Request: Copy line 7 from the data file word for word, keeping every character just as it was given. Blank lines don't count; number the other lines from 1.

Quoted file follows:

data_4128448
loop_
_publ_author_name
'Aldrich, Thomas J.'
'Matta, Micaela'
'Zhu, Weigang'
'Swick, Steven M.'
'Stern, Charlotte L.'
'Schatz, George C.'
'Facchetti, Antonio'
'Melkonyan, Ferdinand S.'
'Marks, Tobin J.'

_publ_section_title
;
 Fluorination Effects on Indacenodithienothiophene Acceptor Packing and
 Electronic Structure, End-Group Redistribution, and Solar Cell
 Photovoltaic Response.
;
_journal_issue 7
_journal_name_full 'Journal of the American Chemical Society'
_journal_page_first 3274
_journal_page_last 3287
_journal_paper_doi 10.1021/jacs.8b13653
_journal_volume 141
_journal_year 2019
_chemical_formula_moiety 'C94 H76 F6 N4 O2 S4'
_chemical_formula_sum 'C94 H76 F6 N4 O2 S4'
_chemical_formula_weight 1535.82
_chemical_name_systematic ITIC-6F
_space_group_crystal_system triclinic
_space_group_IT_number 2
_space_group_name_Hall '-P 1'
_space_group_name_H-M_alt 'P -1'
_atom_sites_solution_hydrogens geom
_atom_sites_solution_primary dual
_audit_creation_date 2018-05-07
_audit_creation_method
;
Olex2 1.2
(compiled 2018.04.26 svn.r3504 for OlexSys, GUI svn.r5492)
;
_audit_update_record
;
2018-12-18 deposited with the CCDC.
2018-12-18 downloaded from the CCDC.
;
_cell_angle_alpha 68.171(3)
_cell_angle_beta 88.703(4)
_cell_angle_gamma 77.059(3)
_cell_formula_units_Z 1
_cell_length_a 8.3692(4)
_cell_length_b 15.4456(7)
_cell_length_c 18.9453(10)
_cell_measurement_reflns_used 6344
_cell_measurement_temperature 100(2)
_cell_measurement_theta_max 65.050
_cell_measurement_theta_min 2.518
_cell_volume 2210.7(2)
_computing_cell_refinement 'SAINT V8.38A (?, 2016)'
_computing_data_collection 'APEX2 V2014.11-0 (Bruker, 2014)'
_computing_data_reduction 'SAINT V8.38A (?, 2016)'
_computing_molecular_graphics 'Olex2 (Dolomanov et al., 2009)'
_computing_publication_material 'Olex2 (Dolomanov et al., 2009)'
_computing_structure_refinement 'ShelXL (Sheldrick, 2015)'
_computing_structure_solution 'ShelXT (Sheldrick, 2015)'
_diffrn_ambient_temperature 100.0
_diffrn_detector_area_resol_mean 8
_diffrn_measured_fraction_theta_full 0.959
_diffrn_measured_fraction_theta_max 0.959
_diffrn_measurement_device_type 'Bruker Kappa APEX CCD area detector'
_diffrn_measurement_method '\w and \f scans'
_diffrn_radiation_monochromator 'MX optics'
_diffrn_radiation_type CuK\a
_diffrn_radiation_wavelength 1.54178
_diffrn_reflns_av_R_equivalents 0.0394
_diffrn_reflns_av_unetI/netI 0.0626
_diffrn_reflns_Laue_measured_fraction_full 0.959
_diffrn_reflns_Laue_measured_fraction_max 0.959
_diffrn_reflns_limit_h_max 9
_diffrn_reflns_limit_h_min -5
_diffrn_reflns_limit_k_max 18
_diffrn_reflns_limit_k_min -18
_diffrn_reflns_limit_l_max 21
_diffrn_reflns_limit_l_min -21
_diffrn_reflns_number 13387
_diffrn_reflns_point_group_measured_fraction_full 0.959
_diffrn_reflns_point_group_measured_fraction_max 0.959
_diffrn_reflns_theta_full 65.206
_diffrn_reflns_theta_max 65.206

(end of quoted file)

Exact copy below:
'Swick, Steven M.'